Childhood Obesity: Prevention and the Role of School Psychologists

By Kendra A. Palmer
2010, Vol. 2 No. 12 | pg. 1/2 |

Instances of childhood in the have increased substantially in recent years. In fact, studies of incidence of obesity over time revealed that, in the period of 25 years, rates increased 2.3 to 3.3-fold in the United States and about 2.8-fold in England (Ebbeling et al., 2002). Astonishingly, between 16-33% of American children and adolescents meet the criteria for being categorized as obese (aacap.org, 2008), which is defined as being in the ninety-fifth percentile or higher in body mass index or BMI (Klein & Dietz, 2009). 300,000 deaths each year are attributable to unhealthy weight gain due to poor diet and lack of exercise, and the yearly financial toll on the U.S. for problems associated with obesity was estimated to be about $117 billion in 2000 (aacap.org, 2008; Weschler et al., 2004). Further, according to the Journal of Applied School Psychology (2008), overweight children are at high risk for an array of correlated medical and psychiatric difficulties. It is clear that the quality of life of these children is significantly impaired (Ward-Benoche et al., 2008).

What can school psychologists do to help in the prevention of childhood obesity? Klein & Dietz (2009) attest to the fact that obesity prevention is essential in improving the health of the general public and controlling health care costs. This text will discuss obesity and childhood obesity as a disorder with a cause, review some of the psychosocial problems associated with childhood obesity, offer opportunities for school-based obesity prevention programs and precedents, and point to the role of the school psychologist within these programs.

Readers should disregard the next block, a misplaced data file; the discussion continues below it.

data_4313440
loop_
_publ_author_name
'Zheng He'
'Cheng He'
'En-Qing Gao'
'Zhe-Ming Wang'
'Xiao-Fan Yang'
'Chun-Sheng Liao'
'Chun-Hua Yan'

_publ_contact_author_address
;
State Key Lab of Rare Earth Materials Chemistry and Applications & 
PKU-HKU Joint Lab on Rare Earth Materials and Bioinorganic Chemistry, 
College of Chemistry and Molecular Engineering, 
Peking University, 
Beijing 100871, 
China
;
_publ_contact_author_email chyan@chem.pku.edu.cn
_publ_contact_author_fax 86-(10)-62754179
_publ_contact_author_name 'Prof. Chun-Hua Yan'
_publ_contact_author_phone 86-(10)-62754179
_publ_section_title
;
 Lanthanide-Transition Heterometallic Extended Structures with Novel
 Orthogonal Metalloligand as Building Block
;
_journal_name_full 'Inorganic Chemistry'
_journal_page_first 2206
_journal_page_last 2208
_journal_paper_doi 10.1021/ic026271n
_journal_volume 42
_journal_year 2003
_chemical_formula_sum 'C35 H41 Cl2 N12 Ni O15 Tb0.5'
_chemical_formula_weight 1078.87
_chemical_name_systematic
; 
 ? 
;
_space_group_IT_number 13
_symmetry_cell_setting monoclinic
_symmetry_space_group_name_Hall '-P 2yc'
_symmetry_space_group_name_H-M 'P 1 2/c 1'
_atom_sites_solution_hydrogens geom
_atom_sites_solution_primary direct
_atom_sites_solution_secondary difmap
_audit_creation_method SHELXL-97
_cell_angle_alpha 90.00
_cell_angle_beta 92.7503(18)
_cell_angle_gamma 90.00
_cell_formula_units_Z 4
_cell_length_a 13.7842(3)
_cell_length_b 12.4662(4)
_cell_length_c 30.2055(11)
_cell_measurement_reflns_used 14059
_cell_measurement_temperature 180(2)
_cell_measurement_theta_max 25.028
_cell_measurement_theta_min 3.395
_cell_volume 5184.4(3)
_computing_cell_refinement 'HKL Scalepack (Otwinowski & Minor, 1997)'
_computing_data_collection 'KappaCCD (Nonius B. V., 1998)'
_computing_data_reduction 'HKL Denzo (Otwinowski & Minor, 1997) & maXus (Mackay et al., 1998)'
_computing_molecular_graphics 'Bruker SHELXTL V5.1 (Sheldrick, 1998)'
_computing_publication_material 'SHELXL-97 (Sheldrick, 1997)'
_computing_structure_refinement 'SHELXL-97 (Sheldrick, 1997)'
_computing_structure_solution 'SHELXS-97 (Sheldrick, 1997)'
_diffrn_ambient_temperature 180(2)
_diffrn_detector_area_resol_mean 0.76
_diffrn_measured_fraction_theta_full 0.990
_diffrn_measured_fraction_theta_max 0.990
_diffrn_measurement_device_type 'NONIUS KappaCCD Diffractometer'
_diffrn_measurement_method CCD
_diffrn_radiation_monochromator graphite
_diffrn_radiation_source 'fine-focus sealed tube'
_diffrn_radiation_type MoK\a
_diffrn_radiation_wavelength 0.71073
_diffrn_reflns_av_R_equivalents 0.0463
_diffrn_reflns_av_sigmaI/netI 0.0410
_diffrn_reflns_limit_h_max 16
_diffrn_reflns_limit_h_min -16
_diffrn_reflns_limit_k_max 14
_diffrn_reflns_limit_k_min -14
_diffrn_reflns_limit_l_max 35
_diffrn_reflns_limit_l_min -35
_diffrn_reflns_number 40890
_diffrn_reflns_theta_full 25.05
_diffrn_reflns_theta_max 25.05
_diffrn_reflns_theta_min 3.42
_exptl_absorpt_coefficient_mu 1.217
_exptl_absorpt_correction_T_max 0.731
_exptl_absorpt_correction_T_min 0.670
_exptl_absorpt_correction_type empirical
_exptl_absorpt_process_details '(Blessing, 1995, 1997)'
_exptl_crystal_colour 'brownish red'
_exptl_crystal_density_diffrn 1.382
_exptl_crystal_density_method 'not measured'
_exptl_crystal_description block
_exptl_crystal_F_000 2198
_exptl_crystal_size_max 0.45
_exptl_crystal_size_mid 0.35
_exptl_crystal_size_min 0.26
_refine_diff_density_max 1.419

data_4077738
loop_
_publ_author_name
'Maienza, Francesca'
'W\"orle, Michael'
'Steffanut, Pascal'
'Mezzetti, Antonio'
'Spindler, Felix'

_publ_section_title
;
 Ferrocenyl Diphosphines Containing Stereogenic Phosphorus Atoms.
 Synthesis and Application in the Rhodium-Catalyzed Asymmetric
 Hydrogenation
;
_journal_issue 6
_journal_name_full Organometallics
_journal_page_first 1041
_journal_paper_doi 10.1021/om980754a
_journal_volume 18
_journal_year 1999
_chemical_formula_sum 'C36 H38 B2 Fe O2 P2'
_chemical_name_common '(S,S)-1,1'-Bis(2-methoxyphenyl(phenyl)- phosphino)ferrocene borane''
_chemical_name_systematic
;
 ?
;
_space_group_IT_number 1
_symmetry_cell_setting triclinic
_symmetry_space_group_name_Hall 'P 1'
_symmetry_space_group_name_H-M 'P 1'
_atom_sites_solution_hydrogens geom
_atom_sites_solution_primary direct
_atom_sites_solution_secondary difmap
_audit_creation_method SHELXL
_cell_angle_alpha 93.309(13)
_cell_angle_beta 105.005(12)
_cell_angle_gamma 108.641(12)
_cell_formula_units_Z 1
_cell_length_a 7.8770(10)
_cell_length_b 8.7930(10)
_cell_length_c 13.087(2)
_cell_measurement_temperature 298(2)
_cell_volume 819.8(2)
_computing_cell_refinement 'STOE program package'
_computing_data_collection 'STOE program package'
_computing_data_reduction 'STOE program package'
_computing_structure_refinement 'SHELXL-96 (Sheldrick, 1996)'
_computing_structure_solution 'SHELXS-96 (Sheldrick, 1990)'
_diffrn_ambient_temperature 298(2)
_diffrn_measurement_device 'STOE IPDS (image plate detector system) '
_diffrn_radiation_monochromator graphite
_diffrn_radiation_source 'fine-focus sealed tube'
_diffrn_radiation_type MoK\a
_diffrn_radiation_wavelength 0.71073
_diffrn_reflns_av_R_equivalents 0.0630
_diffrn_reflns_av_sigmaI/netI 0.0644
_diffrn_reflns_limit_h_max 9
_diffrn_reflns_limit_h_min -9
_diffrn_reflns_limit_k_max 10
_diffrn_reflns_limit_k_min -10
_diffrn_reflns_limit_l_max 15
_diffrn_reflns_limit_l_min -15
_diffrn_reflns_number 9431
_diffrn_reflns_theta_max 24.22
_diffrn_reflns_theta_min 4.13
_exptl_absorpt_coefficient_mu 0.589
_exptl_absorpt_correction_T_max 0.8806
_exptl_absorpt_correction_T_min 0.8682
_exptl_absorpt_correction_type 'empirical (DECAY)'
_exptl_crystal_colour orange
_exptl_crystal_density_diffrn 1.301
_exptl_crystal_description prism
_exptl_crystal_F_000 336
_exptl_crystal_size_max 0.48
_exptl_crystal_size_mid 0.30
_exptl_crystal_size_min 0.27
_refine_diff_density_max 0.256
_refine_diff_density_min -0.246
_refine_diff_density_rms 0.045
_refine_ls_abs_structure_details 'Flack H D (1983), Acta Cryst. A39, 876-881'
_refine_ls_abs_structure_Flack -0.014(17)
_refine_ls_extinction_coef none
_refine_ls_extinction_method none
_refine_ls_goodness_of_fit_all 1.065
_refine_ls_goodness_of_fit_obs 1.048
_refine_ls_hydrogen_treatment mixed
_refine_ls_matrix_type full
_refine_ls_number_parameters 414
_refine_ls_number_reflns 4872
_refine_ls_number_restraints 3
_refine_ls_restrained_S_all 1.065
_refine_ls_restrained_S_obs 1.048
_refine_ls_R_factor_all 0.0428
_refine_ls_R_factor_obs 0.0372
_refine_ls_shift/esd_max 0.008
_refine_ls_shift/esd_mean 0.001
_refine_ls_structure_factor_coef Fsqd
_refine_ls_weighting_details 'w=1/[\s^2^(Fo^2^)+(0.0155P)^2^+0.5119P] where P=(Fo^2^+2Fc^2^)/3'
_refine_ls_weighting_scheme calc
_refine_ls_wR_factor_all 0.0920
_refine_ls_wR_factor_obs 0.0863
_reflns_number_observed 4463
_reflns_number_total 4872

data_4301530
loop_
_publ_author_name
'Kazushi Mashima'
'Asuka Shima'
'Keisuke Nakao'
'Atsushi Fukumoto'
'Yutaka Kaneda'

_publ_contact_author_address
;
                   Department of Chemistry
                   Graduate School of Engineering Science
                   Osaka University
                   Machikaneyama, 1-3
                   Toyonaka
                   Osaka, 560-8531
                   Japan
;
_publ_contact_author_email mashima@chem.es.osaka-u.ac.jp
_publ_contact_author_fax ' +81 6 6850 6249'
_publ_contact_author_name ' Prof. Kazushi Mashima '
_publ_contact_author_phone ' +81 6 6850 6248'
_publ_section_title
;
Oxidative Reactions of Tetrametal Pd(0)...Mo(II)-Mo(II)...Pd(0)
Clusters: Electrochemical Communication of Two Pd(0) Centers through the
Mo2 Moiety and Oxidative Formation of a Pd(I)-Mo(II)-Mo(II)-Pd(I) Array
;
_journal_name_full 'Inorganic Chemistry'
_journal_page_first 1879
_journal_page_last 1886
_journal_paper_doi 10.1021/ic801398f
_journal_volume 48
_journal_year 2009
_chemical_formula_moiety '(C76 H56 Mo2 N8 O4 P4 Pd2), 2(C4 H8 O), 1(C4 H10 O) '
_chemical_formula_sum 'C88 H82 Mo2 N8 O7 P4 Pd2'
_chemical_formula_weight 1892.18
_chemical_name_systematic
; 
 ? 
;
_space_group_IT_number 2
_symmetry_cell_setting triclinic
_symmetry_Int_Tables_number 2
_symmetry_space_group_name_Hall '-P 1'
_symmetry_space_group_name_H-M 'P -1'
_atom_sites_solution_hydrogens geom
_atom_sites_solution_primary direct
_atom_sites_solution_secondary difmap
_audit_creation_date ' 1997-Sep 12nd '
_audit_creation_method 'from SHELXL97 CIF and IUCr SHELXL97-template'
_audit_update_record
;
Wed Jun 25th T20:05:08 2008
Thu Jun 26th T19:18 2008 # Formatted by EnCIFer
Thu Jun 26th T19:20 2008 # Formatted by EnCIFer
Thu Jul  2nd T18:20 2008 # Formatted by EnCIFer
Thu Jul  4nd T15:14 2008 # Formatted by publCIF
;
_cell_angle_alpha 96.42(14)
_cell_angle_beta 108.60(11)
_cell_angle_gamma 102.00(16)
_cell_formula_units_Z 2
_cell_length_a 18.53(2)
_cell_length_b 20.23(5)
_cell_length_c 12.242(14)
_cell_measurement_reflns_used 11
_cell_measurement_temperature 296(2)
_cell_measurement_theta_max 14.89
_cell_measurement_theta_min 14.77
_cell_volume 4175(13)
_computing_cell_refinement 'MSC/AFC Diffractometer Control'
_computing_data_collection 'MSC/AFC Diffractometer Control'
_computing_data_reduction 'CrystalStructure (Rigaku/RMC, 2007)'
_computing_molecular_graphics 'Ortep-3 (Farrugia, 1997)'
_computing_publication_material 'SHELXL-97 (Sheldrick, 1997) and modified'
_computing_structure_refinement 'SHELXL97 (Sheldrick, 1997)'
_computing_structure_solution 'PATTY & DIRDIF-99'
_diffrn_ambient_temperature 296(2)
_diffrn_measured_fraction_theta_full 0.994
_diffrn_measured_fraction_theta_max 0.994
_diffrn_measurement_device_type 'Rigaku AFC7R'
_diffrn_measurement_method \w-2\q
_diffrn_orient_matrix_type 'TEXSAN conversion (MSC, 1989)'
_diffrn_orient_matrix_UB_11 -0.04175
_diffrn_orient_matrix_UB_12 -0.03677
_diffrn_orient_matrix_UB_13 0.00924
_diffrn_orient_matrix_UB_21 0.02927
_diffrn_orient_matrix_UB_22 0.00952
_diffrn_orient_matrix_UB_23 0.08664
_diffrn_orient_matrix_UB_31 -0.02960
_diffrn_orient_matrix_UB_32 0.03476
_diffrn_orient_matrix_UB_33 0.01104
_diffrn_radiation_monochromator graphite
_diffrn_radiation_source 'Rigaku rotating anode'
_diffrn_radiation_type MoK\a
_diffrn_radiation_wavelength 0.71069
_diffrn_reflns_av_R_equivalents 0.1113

Childhood Obesity as a Disorder

But how is childhood obesity a disorder? The U.S. Surgeon General has identified obesity as an “epidemic” and “one of the greatest health problems facing the nation today” (Weschler et al., 2004, p. 4). One in three children in the United States is overweight or obese, and the rise in obesity prevalence is associated with “increased availability and consumption of high-calorie food, declines in physical activity, and increased media use” (Klein & Dietz, 2009, p. 388). Obesity, like other classified disorders, prevents a child from functioning at his or her ideal capability. It is a physical condition where normal and salubrious operation is disrupted.

The National Association of state Boards of (NASBE) alleges that “health and success in school are interrelated. Schools cannot achieve their primary mission of education if students and staff are not health and fit physically, mentally, and socially” (Weschler et al., 2004, p.4). Physical risks include high blood pressure, diabetes, breathing problems, increased risk of he disease, early puberty or menstruation, sleep disorders like apnea, high cholesterol, and trouble sleeping (aacap.org, 2008; MayoClinic.com, 2010). Moreover, poor health and obesity can result in learning setbacks or even disabilities, and these physical conditions also coincide with the presence of numerous psychosocial problems (Martinez, 2004). That is, obesity inhibits optimal health and consequently causes psychological complications, psychosocial complications, and can lead to academic difficulties (Martinez, 2004). A condition which is capable of presenting these obstacles for a child must undoubtedly be regarded as a disorder.